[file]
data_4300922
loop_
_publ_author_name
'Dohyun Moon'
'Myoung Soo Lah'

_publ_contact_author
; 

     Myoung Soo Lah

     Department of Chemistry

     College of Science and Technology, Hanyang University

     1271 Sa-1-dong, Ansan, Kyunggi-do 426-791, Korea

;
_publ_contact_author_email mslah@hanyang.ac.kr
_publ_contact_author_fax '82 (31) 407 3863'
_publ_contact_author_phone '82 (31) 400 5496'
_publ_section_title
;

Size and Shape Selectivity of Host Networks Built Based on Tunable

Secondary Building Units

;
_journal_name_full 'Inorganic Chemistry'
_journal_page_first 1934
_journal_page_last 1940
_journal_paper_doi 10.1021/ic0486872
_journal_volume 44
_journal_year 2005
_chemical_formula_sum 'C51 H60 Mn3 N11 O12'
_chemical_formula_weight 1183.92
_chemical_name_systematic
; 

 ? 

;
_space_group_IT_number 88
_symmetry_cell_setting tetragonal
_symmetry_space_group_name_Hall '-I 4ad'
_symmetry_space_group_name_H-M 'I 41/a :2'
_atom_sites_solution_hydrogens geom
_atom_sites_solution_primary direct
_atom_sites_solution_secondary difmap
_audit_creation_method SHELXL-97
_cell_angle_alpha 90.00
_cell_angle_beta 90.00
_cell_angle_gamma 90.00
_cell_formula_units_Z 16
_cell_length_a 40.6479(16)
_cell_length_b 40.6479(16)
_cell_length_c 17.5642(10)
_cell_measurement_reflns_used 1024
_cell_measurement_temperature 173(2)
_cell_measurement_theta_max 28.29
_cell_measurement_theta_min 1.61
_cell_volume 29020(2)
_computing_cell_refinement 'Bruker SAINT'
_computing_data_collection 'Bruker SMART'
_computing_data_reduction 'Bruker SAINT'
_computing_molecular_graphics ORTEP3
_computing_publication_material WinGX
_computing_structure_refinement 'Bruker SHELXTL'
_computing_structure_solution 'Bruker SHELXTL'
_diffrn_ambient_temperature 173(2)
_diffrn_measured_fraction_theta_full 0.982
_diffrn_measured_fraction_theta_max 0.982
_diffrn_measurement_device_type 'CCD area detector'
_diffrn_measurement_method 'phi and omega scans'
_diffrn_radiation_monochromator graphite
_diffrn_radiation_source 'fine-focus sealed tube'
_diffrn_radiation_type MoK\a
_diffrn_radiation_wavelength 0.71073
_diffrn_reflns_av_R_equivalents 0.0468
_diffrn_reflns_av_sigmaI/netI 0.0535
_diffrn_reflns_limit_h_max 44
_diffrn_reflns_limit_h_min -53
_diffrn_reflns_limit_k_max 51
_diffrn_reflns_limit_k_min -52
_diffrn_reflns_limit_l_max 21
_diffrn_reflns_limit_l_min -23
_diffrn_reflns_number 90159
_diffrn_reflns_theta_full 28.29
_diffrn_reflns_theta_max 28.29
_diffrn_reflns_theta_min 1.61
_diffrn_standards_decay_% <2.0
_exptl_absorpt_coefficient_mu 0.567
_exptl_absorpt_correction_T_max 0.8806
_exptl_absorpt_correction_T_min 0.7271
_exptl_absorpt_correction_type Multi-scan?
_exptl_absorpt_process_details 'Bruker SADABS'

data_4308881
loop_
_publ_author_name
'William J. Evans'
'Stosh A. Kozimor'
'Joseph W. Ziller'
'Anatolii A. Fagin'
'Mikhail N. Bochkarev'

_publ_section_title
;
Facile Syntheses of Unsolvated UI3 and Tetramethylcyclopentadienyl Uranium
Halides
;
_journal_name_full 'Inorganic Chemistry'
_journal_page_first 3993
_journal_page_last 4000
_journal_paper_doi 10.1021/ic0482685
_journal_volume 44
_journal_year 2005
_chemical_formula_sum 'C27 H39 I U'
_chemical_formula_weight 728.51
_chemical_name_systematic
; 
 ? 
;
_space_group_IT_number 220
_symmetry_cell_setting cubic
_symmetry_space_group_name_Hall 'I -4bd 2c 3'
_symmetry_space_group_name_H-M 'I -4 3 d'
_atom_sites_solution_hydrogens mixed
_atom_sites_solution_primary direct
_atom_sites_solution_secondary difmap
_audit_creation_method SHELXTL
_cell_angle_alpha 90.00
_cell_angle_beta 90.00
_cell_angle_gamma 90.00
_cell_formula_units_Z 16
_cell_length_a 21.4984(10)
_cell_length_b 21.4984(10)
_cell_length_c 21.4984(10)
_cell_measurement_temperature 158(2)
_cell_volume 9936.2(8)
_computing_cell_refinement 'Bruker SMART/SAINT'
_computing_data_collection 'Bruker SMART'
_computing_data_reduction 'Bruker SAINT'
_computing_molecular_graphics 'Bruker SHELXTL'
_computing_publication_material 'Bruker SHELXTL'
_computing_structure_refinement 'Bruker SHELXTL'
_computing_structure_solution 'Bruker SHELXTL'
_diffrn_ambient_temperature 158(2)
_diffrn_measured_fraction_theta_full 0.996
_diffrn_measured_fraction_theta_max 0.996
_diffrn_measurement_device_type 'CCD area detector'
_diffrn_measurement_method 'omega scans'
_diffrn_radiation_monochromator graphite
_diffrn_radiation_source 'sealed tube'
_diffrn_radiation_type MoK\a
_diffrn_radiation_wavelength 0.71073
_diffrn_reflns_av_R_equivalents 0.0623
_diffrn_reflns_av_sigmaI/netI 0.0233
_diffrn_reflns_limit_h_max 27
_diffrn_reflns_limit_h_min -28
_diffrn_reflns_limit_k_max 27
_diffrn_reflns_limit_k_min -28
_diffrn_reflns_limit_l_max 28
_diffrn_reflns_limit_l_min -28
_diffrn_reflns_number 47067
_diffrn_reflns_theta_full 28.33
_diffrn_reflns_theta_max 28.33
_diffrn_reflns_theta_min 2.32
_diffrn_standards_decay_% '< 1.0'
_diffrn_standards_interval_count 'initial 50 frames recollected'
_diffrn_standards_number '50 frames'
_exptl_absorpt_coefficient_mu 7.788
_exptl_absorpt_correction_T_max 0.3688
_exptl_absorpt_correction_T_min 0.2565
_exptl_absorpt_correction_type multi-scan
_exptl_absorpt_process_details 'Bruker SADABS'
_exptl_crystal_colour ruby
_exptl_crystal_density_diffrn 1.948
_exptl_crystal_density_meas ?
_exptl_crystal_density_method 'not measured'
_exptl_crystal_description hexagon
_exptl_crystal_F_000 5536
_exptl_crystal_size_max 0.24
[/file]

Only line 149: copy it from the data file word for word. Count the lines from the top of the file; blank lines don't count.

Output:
_diffrn_reflns_limit_k_max 27